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Law enforcement, politicians meet to discuss policing

Palm Beach County sherif, mayor participate in forum
Posted at 11:31 PM, Jul 29, 2020
and last updated 2020-07-29 23:31:26-04

WEST PALM BEACH, Fla. — Palm Beach County's sheriff is renewing his call for body cameras, but just when could that happen? The issue was part of a forum Wednesday night on policing within Palm Beach County.

At the meeting, it was a "who's who" of law enforcement and politicians in the county.

"We're going to be talking about some very serious issues in law enforcement and policing," Palm Beach County Mayor David Kerner said.

All 23 law enforcement agencies in the county were polled about nine questions. All of the departments responded. They were asked questions like, does your agency have a policy that bans chokeholds? All of them said yes.

Another question, the use of body cameras. Palm Beach County Sheriff Ric Bradshaw said he's in support of putting body cameras on deputies. Kerner said money for the cams could come from millions currently set aside to refurbish dash cams.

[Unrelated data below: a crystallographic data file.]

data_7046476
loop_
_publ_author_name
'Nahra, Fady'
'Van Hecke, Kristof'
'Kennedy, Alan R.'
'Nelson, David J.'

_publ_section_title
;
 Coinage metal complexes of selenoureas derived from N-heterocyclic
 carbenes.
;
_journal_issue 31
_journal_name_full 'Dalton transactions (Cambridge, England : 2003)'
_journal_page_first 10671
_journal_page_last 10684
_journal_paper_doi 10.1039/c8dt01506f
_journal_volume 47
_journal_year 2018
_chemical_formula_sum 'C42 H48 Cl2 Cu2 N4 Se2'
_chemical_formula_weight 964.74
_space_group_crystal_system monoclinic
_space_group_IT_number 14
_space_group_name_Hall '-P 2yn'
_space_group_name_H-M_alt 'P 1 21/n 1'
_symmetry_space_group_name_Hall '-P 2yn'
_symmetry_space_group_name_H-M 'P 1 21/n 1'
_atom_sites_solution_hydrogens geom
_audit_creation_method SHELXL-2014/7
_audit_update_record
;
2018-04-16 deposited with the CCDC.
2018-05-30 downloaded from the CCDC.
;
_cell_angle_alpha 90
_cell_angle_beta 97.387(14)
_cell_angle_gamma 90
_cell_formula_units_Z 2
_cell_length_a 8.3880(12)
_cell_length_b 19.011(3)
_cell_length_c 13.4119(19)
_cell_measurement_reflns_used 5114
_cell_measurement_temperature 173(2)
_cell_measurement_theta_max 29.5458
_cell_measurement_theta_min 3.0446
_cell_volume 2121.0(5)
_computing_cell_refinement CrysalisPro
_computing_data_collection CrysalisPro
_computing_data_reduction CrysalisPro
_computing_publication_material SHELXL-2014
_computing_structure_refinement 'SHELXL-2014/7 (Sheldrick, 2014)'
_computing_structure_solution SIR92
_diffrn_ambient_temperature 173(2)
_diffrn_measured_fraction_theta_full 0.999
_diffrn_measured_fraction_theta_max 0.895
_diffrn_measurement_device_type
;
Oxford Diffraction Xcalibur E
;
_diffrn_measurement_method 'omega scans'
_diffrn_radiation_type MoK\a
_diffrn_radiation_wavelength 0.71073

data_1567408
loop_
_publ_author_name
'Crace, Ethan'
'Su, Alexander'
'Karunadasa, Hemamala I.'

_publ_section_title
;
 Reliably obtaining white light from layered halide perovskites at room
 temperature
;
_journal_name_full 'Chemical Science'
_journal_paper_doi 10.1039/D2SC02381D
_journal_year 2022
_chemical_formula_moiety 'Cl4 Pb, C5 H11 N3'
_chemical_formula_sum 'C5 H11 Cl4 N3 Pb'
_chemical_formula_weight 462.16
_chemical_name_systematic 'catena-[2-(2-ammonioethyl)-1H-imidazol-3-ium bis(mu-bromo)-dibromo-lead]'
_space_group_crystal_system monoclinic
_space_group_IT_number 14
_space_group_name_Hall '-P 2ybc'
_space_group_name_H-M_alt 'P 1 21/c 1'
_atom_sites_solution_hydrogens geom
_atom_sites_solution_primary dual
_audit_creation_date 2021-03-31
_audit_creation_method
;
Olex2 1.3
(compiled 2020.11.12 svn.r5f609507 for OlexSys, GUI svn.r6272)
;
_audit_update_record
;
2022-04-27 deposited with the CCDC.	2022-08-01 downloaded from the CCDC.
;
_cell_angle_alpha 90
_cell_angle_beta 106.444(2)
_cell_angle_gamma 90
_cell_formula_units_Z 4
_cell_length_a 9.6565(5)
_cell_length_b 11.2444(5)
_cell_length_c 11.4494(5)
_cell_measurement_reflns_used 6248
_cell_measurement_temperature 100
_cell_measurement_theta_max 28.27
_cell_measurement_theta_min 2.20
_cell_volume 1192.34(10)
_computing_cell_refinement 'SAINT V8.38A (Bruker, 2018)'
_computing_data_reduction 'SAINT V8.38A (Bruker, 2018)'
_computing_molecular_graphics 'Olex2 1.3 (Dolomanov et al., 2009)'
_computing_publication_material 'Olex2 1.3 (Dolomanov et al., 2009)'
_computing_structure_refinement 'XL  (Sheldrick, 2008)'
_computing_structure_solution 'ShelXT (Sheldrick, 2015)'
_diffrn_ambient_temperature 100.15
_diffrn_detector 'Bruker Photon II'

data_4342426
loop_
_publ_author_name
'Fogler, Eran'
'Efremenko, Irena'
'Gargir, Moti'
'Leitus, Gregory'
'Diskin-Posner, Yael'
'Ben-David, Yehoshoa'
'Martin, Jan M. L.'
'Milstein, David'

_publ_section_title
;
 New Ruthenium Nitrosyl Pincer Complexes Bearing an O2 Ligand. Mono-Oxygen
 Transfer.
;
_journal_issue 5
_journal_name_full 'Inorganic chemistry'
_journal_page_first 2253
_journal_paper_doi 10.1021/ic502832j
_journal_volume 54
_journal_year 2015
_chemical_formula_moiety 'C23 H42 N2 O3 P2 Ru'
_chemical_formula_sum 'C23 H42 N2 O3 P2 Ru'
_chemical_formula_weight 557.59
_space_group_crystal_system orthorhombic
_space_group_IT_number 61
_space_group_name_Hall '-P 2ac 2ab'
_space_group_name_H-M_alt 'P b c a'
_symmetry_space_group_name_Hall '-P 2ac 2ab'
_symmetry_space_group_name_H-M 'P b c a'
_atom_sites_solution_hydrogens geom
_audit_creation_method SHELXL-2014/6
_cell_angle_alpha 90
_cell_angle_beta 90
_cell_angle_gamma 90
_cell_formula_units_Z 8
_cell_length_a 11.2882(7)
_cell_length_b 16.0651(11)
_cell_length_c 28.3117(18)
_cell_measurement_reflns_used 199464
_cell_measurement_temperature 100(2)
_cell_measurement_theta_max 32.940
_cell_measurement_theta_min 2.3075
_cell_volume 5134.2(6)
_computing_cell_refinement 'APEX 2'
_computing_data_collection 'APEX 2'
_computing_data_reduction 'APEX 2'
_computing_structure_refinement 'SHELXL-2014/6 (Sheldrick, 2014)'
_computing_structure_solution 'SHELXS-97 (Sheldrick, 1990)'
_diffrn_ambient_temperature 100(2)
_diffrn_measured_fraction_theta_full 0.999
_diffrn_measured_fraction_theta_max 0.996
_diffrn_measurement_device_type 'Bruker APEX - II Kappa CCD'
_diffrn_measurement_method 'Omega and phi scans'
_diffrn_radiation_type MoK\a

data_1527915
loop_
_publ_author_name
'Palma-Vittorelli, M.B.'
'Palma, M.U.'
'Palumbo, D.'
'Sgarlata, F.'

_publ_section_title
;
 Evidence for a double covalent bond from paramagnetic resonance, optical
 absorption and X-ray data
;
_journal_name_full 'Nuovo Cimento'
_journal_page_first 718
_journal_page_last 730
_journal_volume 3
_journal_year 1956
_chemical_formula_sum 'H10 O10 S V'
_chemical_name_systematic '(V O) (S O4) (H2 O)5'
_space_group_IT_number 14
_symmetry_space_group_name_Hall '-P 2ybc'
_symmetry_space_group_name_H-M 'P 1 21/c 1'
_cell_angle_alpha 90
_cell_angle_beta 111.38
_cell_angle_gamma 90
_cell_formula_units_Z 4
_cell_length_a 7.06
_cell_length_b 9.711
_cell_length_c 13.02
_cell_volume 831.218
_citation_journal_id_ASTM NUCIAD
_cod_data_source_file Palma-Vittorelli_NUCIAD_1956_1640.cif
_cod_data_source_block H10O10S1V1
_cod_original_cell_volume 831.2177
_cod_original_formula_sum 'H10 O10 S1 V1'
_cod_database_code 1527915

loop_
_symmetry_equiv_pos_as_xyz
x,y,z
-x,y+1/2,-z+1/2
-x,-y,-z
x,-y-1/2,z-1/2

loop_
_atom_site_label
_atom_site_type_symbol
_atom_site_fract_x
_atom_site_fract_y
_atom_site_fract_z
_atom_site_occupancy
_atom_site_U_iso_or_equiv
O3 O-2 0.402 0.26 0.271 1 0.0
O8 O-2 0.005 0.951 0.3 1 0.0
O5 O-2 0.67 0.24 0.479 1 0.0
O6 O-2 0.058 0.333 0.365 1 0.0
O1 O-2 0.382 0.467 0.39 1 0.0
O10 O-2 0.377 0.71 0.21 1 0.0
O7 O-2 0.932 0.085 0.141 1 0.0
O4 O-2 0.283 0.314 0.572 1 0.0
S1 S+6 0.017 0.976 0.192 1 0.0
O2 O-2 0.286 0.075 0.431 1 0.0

Wednesday's meeting brought together agencies from all parts of Palm Beach County.

"We have a good group of chiefs and sheriff that works together collaboratively," Florida Atlantic University Police Chief Shaun Brammer said. "We meet once a week and talk about different ideas, different things that are occurring in our community, and we build from that so we can improve our departments."

Questions in the forum were raised by the community members who watched. One person asked why is it so hard to weed out bad cops? Bradshaw, who's seeking re-election, said it's not hard to get rid of bad cops but rather it's tough to keep them out.

"We make sure all our supervisors are properly trained under due process, how to investigate these cases," Bradshaw said. "And, No. 1, we have agency attorneys (who) mentor them through the process, so we're very prepared to go to court."

In the end, the Rev. Rae Whitley summed up what he feels is the problem with the relationship between law enforcement and the communities they're supposed to serve.

"But there's a disconnect from the policies being implemented and what we feel on the ground level," he said.